We've been repeatedly told that one of the best things about President Obama will be how he will restore our image and rebuild relationships in the world community. Once that old meanie Bush leaves and Obama is in the White House, the nations of the world will hold hands and sing a secularized version of Kumbaya around the global camp fire. Looks like our friends in the East haven't gotten the message quite yet (WSJ sub req):
The heads of 21 Pacific Rim countries will gather in Peru this weekend for their annual summit, with many growing increasingly worried that U.S.-Asian economic ties are about to unravel.
A global recession, rising protectionist sentiment and Democrats' recent election successes are combining to raise concerns over a possible chill in trans-Pacific relations. Among the specific steps Asian leaders fear: increased U.S. pressure on China to raise the valuation of its currency; postponement of a long-sought U.S.-Korea free-trade agreement; congressional passage of antitrade legislation; and stronger U.S. efforts to hold Asian economies to strict greenhouse-gas limits that could choke their economic growth.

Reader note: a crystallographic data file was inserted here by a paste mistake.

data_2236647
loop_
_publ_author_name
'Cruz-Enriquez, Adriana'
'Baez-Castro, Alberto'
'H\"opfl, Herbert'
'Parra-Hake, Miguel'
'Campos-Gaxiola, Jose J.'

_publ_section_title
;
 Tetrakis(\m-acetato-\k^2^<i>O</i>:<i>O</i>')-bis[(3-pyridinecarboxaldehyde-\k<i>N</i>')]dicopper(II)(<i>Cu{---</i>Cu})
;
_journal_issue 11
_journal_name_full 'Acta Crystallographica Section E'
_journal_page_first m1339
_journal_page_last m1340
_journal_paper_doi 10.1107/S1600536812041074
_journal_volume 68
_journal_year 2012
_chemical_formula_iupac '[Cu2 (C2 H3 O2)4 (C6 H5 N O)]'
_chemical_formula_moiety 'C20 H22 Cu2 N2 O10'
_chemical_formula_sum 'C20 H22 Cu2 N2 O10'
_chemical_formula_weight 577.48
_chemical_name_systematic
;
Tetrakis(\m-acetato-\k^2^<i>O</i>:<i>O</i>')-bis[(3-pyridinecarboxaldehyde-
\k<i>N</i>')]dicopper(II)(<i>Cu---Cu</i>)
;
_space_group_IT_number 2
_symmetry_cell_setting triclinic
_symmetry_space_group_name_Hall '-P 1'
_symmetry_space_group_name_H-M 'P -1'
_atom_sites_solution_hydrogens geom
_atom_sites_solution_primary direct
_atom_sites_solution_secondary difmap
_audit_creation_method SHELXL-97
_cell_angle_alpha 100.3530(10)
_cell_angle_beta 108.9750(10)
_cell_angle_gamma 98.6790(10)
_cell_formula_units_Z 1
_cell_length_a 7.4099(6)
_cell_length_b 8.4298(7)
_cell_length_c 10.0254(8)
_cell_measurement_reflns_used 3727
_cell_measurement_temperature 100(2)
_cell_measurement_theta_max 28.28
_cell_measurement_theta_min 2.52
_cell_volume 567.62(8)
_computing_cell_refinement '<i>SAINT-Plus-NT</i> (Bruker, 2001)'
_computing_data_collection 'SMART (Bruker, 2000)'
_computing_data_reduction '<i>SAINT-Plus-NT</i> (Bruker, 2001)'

There are a whole host of policies that Obama could pursue that would damage the American economy. But perhaps the one that would have the greatest and most long lasting impact would be if he followed up on the anti-free trade rhetoric from the campaign. We can only hope that Obama will recognize the danger that going down such a path would bring and pull back from the protectionist impulses that many Democrats and the special interest groups that they are beholden to now seem to be feeling. When it comes to trade, we could use another Democratic president like Bill Clinton again.